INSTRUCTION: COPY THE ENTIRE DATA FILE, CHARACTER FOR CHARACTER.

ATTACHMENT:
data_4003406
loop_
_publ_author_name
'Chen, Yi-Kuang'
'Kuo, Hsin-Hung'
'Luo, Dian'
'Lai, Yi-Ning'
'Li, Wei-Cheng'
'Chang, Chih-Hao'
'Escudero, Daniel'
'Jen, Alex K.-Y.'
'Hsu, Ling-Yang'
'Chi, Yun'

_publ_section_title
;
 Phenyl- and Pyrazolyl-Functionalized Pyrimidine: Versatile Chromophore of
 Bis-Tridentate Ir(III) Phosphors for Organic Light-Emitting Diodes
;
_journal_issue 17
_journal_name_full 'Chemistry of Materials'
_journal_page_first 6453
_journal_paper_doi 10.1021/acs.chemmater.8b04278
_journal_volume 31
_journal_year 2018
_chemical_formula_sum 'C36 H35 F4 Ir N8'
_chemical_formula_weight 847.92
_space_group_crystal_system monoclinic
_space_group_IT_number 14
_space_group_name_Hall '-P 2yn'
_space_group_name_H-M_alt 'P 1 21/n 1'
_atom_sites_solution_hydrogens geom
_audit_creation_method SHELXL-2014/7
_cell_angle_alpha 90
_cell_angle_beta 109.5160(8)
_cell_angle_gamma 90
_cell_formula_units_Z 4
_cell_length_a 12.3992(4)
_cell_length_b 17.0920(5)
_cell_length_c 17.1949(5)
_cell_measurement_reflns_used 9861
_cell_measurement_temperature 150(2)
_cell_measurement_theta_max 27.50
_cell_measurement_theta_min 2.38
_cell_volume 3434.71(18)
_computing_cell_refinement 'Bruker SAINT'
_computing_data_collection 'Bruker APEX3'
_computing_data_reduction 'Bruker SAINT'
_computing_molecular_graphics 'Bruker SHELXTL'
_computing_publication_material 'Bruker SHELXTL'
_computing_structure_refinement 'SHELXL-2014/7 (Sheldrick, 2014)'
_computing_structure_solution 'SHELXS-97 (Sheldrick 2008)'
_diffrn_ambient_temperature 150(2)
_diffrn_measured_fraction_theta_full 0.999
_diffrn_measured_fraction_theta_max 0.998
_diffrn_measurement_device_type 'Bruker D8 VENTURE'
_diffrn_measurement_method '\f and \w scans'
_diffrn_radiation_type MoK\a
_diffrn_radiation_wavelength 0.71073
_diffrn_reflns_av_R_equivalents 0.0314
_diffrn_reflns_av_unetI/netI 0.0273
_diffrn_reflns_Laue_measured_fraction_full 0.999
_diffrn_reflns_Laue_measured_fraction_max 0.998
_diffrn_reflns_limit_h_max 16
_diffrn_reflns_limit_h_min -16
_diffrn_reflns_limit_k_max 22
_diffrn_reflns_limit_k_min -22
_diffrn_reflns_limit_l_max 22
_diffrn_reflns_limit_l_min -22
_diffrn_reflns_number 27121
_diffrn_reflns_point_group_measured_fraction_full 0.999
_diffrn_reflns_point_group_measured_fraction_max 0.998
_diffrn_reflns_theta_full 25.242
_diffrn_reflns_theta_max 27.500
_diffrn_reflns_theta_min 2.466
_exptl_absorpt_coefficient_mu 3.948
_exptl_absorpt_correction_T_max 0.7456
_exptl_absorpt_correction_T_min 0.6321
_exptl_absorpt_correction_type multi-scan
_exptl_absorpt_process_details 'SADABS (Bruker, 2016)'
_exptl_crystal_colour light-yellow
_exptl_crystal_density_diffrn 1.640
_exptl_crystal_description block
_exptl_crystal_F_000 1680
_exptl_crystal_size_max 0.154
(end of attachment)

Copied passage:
data_4003406
loop_
_publ_author_name
'Chen, Yi-Kuang'
'Kuo, Hsin-Hung'
'Luo, Dian'
'Lai, Yi-Ning'
'Li, Wei-Cheng'
'Chang, Chih-Hao'
'Escudero, Daniel'
'Jen, Alex K.-Y.'
'Hsu, Ling-Yang'
'Chi, Yun'

_publ_section_title
;
 Phenyl- and Pyrazolyl-Functionalized Pyrimidine: Versatile Chromophore of
 Bis-Tridentate Ir(III) Phosphors for Organic Light-Emitting Diodes
;
_journal_issue 17
_journal_name_full 'Chemistry of Materials'
_journal_page_first 6453
_journal_paper_doi 10.1021/acs.chemmater.8b04278
_journal_volume 31
_journal_year 2018
_chemical_formula_sum 'C36 H35 F4 Ir N8'
_chemical_formula_weight 847.92
_space_group_crystal_system monoclinic
_space_group_IT_number 14
_space_group_name_Hall '-P 2yn'
_space_group_name_H-M_alt 'P 1 21/n 1'
_atom_sites_solution_hydrogens geom
_audit_creation_method SHELXL-2014/7
_cell_angle_alpha 90
_cell_angle_beta 109.5160(8)
_cell_angle_gamma 90
_cell_formula_units_Z 4
_cell_length_a 12.3992(4)
_cell_length_b 17.0920(5)
_cell_length_c 17.1949(5)
_cell_measurement_reflns_used 9861
_cell_measurement_temperature 150(2)
_cell_measurement_theta_max 27.50
_cell_measurement_theta_min 2.38
_cell_volume 3434.71(18)
_computing_cell_refinement 'Bruker SAINT'
_computing_data_collection 'Bruker APEX3'
_computing_data_reduction 'Bruker SAINT'
_computing_molecular_graphics 'Bruker SHELXTL'
_computing_publication_material 'Bruker SHELXTL'
_computing_structure_refinement 'SHELXL-2014/7 (Sheldrick, 2014)'
_computing_structure_solution 'SHELXS-97 (Sheldrick 2008)'
_diffrn_ambient_temperature 150(2)
_diffrn_measured_fraction_theta_full 0.999
_diffrn_measured_fraction_theta_max 0.998
_diffrn_measurement_device_type 'Bruker D8 VENTURE'
_diffrn_measurement_method '\f and \w scans'
_diffrn_radiation_type MoK\a
_diffrn_radiation_wavelength 0.71073
_diffrn_reflns_av_R_equivalents 0.0314
_diffrn_reflns_av_unetI/netI 0.0273
_diffrn_reflns_Laue_measured_fraction_full 0.999
_diffrn_reflns_Laue_measured_fraction_max 0.998
_diffrn_reflns_limit_h_max 16
_diffrn_reflns_limit_h_min -16
_diffrn_reflns_limit_k_max 22
_diffrn_reflns_limit_k_min -22
_diffrn_reflns_limit_l_max 22
_diffrn_reflns_limit_l_min -22
_diffrn_reflns_number 27121
_diffrn_reflns_point_group_measured_fraction_full 0.999
_diffrn_reflns_point_group_measured_fraction_max 0.998
_diffrn_reflns_theta_full 25.242
_diffrn_reflns_theta_max 27.500
_diffrn_reflns_theta_min 2.466
_exptl_absorpt_coefficient_mu 3.948
_exptl_absorpt_correction_T_max 0.7456
_exptl_absorpt_correction_T_min 0.6321
_exptl_absorpt_correction_type multi-scan
_exptl_absorpt_process_details 'SADABS (Bruker, 2016)'
_exptl_crystal_colour light-yellow
_exptl_crystal_density_diffrn 1.640
_exptl_crystal_description block
_exptl_crystal_F_000 1680
_exptl_crystal_size_max 0.154